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Direct recordings of grid-like neuronal activity in human spatial navigation

Joshua Jacobs, Christoph Weidemann, Jonathan F Miller, Alec Solway, John F Burke, Xue-Xin Wei, Nanthia Suthana, Michael R Sperling, Ashwini D Sharan, Itzhak Fried, Michael J Kahana

Nature Neuroscience, Volume: 16, Issue: 9, Pages: 1188 - 1190

Swansea University Author: Christoph Weidemann

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DOI (Published version): 10.1038/nn.3466

Abstract

Grid cells in the entorhinal cortex appear to represent spatial location via a triangular coordinate system. Such cells, which have been identified in rats, bats and monkeys, are believed to support a wide range of spatial behaviors. Recording neuronal activity from neurosurgical patients performing...

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Published in: Nature Neuroscience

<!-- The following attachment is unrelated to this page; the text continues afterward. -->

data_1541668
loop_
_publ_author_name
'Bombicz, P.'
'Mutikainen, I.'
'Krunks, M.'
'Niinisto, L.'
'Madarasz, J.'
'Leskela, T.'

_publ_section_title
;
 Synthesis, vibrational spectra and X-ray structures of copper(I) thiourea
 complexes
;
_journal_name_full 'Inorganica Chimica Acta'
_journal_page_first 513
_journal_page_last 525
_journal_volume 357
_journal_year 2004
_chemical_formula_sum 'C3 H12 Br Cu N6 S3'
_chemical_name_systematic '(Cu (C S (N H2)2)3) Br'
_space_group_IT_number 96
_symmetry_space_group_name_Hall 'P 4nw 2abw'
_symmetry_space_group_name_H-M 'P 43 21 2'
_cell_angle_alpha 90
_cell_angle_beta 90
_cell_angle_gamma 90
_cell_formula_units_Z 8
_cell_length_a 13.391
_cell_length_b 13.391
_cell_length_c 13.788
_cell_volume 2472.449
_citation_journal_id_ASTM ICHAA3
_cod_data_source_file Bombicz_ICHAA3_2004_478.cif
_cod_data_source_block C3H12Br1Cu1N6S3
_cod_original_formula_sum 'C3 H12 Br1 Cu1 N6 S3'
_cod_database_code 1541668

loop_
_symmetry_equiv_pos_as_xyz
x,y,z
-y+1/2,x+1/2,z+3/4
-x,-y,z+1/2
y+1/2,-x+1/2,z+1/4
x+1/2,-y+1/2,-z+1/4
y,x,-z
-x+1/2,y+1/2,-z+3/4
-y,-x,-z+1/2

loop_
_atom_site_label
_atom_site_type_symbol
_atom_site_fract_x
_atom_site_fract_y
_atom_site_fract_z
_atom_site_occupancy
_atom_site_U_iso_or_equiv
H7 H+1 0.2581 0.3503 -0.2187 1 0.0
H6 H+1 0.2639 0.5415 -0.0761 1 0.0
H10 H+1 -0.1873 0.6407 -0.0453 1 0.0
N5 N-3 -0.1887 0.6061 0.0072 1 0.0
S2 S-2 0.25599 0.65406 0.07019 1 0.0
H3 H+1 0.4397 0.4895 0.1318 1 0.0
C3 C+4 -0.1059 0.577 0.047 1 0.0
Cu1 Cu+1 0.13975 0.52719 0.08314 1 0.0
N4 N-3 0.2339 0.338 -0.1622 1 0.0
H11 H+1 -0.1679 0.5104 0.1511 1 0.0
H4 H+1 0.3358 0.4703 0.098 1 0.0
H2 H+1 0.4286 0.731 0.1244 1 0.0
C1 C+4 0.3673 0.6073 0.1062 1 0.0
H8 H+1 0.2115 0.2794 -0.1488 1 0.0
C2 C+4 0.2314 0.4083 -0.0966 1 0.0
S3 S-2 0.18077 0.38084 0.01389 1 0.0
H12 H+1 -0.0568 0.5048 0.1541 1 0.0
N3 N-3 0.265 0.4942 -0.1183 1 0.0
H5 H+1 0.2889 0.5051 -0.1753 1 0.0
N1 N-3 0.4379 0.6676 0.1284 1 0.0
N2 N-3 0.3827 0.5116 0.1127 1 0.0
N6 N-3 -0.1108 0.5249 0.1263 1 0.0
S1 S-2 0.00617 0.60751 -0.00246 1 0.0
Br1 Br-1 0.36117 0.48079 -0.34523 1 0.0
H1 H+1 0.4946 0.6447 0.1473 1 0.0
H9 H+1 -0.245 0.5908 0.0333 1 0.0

ISSN: 1097-6256 1546-1726
Published: 2013
Online Access: Check full text

URI: https://cronfa.swan.ac.uk/Record/cronfa15670
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Abstract: Grid cells in the entorhinal cortex appear to represent spatial location via a triangular coordinate system. Such cells, which have been identified in rats, bats and monkeys, are believed to support a wide range of spatial behaviors. Recording neuronal activity from neurosurgical patients performing a virtual-navigation task, we identified cells exhibiting grid-like spiking patterns in the human brain, suggesting that humans and simpler animals rely on homologous spatial-coding schemes.
College: College of Human and Health Sciences
Issue: 9
Start Page: 1188
End Page: 1190